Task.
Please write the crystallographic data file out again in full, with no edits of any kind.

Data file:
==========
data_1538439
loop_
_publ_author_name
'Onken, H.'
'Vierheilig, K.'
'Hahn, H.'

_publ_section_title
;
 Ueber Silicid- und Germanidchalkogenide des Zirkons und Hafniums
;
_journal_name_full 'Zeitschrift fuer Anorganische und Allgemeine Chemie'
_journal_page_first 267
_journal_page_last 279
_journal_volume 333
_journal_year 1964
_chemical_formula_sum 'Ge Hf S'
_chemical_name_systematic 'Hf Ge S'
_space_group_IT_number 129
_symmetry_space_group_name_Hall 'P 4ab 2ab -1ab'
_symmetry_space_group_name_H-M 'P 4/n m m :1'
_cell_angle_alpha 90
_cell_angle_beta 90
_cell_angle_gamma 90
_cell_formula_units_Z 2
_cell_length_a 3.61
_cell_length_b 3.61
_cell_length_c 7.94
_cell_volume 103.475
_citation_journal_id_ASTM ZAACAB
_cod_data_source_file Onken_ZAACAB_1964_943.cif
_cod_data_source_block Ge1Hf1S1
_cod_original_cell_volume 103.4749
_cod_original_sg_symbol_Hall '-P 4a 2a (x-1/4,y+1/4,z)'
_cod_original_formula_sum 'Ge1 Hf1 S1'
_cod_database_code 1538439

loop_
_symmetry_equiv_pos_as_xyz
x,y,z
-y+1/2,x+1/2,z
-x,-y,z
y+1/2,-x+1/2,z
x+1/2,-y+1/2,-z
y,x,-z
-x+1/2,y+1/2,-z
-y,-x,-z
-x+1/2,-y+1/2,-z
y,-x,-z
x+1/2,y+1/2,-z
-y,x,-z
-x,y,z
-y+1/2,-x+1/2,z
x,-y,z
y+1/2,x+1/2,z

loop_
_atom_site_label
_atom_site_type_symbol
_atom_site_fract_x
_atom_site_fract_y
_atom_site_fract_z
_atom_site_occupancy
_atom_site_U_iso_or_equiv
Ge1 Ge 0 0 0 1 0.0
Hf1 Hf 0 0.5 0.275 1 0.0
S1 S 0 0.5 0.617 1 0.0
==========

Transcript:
data_1538439
loop_
_publ_author_name
'Onken, H.'
'Vierheilig, K.'
'Hahn, H.'

_publ_section_title
;
 Ueber Silicid- und Germanidchalkogenide des Zirkons und Hafniums
;
_journal_name_full 'Zeitschrift fuer Anorganische und Allgemeine Chemie'
_journal_page_first 267
_journal_page_last 279
_journal_volume 333
_journal_year 1964
_chemical_formula_sum 'Ge Hf S'
_chemical_name_systematic 'Hf Ge S'
_space_group_IT_number 129
_symmetry_space_group_name_Hall 'P 4ab 2ab -1ab'
_symmetry_space_group_name_H-M 'P 4/n m m :1'
_cell_angle_alpha 90
_cell_angle_beta 90
_cell_angle_gamma 90
_cell_formula_units_Z 2
_cell_length_a 3.61
_cell_length_b 3.61
_cell_length_c 7.94
_cell_volume 103.475
_citation_journal_id_ASTM ZAACAB
_cod_data_source_file Onken_ZAACAB_1964_943.cif
_cod_data_source_block Ge1Hf1S1
_cod_original_cell_volume 103.4749
_cod_original_sg_symbol_Hall '-P 4a 2a (x-1/4,y+1/4,z)'
_cod_original_formula_sum 'Ge1 Hf1 S1'
_cod_database_code 1538439

loop_
_symmetry_equiv_pos_as_xyz
x,y,z
-y+1/2,x+1/2,z
-x,-y,z
y+1/2,-x+1/2,z
x+1/2,-y+1/2,-z
y,x,-z
-x+1/2,y+1/2,-z
-y,-x,-z
-x+1/2,-y+1/2,-z
y,-x,-z
x+1/2,y+1/2,-z
-y,x,-z
-x,y,z
-y+1/2,-x+1/2,z
x,-y,z
y+1/2,x+1/2,z

loop_
_atom_site_label
_atom_site_type_symbol
_atom_site_fract_x
_atom_site_fract_y
_atom_site_fract_z
_atom_site_occupancy
_atom_site_U_iso_or_equiv
Ge1 Ge 0 0 0 1 0.0
Hf1 Hf 0 0.5 0.275 1 0.0
S1 S 0 0.5 0.617 1 0.0